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Miami-Dade's Reuse Pilot Program – Investigates the Limits of Technologies to Meet Ultra-low Levels of Nutrients and Micropollutants

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Biscayne Bay is a shallow subtropical estuary that is an important natural and economic resource to the region. As a result, Miami-Dade Water and Sewer Department has embarked on an ambitious program to reuse their effluent to revitalize the coastal wetlands that ultimately discharges to Biscayne Bay. Historically, the groundwater and surface water flows to Biscayne Bay have been dramatically altered and the total impact of these manmade changes is not fully understood. However, it is recognized that the freshwater flows necessary for a healthy estuarine system have been altered to the point of causing ecological impact. The Biscayne Bay Coastal Wetlands Project was thus selected as one of the components of the Comprehensive Everglades Restoration Plan (CERP) which was approved by Congress as part of the Water Resource Development Act of 2000.

The South District Wastewater Treatment Plant (SDWWTP) has an average annual daily flow (AADF) permitted capacity of 425,859 cubic meters per day (m3/day) (112.5 million gallons per day (MGD)) and discharges its effluent via a series of deep injection wells. The existing treatment processes at the facility include screening, grit removal, pure oxygen activated sludge process, secondary clarification, and standby chlorine disinfection prior to deep-well injection.

A number of stakeholders have participated in the overall decision making process. These stakeholders have included regulatory agencies, the federal government (National Park Service), and environmental organizations, and have been involved with the development of this project from the project onset. Major steps were identified at the beginning of this project, and with the concurrence from the stakeholder's the treatment technologies to be tested, flow streams, and monitoring and sampling plans were developed.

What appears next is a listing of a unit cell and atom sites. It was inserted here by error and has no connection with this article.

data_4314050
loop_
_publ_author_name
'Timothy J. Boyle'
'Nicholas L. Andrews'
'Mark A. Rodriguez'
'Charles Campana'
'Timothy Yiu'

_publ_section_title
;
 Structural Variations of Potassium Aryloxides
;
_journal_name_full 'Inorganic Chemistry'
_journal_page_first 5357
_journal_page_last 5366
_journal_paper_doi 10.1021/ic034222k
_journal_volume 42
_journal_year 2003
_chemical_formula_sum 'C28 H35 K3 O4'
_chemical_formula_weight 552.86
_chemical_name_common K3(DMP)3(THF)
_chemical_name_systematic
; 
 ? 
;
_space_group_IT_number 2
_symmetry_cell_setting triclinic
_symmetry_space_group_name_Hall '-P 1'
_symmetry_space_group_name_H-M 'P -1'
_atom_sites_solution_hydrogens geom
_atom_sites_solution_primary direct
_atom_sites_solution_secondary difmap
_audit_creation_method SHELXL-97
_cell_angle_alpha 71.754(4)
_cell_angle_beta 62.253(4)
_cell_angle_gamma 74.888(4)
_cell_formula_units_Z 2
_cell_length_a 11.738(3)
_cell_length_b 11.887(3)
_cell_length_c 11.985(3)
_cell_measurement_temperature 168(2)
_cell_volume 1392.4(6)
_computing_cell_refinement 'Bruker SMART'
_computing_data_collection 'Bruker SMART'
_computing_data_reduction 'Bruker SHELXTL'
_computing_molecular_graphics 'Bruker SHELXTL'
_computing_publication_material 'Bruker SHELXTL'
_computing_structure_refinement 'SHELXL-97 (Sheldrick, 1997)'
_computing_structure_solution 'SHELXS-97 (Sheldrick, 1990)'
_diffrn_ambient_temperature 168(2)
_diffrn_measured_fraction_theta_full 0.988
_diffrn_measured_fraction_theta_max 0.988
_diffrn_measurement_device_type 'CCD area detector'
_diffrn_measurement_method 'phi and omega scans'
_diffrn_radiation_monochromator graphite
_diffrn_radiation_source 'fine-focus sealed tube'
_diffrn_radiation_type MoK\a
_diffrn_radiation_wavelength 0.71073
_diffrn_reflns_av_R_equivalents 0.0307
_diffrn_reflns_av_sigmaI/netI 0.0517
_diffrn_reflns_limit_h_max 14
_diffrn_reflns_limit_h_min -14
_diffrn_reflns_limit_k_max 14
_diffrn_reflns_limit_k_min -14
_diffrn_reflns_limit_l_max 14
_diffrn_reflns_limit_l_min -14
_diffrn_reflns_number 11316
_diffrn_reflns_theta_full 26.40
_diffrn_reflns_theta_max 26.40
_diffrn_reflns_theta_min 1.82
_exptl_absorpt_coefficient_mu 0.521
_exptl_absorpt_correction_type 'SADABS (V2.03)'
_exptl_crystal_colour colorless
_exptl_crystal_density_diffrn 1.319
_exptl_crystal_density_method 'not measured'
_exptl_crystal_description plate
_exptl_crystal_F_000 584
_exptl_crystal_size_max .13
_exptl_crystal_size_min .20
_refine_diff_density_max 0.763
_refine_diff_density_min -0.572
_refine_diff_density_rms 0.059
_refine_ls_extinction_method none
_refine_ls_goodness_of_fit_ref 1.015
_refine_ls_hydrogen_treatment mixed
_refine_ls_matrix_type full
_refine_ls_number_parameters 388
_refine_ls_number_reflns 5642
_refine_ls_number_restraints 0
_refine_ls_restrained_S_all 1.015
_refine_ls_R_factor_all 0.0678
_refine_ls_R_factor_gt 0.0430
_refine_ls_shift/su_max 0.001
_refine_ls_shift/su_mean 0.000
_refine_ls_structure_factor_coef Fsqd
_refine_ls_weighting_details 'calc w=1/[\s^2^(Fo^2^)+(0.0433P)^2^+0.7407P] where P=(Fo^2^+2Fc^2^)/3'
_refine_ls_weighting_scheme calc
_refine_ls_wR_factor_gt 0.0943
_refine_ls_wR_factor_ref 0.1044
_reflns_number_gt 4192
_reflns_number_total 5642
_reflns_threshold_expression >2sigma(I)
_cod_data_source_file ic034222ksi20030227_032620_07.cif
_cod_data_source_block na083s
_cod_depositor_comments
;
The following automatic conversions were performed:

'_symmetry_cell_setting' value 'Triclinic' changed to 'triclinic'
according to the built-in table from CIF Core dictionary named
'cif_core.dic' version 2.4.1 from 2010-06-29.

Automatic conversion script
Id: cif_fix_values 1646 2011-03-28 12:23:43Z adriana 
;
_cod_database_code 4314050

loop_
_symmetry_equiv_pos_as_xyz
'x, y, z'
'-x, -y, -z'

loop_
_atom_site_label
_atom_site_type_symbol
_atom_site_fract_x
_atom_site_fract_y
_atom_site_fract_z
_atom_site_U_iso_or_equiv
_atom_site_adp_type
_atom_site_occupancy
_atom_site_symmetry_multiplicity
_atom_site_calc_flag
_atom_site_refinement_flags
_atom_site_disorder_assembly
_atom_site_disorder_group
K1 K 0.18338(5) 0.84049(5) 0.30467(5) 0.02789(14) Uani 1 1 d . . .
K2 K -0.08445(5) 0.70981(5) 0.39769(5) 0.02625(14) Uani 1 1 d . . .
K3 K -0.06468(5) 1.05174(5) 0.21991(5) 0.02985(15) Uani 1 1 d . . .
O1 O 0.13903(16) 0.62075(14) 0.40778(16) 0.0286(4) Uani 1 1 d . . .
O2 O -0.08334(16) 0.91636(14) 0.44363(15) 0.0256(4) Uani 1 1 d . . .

In summary, the pilot program investigated various treatment technologies to provide additional treatment of the SDWWTP secondary effluent to further reduce CBOD5, TSS, nitrogen and phosphorus, selected micropollutants and other pollutants to accepted levels as agreed upon by the various stakeholders, in addition to providing disinfection. This pilot program became more important with the impending numeric nutrient criteria that are proposed by the USEPA for the state of Florida.

The pilot plant was designed to treat a nominal flow of 114 m3/day (0.03 MGD), and consisted of three alternative and distinct treatment process flow schemes:

Process Flow Train A — MBR (biological nitrification/denitrification, chemical phosphorus removal, and membrane filtration), advanced oxidation (Peroxide/UV and Peroxide/Ozone were both tested) and effluent stabilization.

Process Flow Train B — MBR (biological nitrification/denitrification, and membrane filtration), reverse osmosis, advanced oxidation and effluent stabilization.

Process Flow Train C — MBR (biological nitrification/denitrification, chemical phosphorus removal, and membrane filtration), reverse osmosis, advanced oxidation and effluent stabilization.

The pilot program was designed and constructed to meet certain regulated parameters, namely total nitrogen (TN) and total phosphorus (TP). The target nutrient limits that were set for this program were 0.25 mg/L for TN and 0.005 mg/L for TP. In addition, a selected group of micropollutants, and priority pollutants were sampled. To determine the effectiveness of the individual treatment technologies in meeting the water quality goals, individual flow streams were monitored and sampled, along with the effluent from the overall process flow streams.

The objective of this pilot program was to evaluate treatment benefits to determine if the effluent can be reused to rehydrate the Biscayne Coastal Wetlands. The demonstration plant takes into account the existing secondary process at the SDWWTP and the proposed high level disinfection (HLD) facilities. This paper will present the results of Miami-Dade's ambitious pilot program, which will include:

The development of this pilot program, including water quality and scientific goals, and the stakeholders input process; and

The performance and effectiveness of the individual advanced treatment technologies, as well as the individual flow streams for the high level removal of nutrients to ultra low levels, priority pollutants, micropollutants, and other water quality parameters of interest.
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Keywords: Membranes; activated sludge; advance oxidation processes; nitrogen; nutrients; phosphorus; wetlands discharge

Document Type: Research Article

Publication date: 2011-01-01

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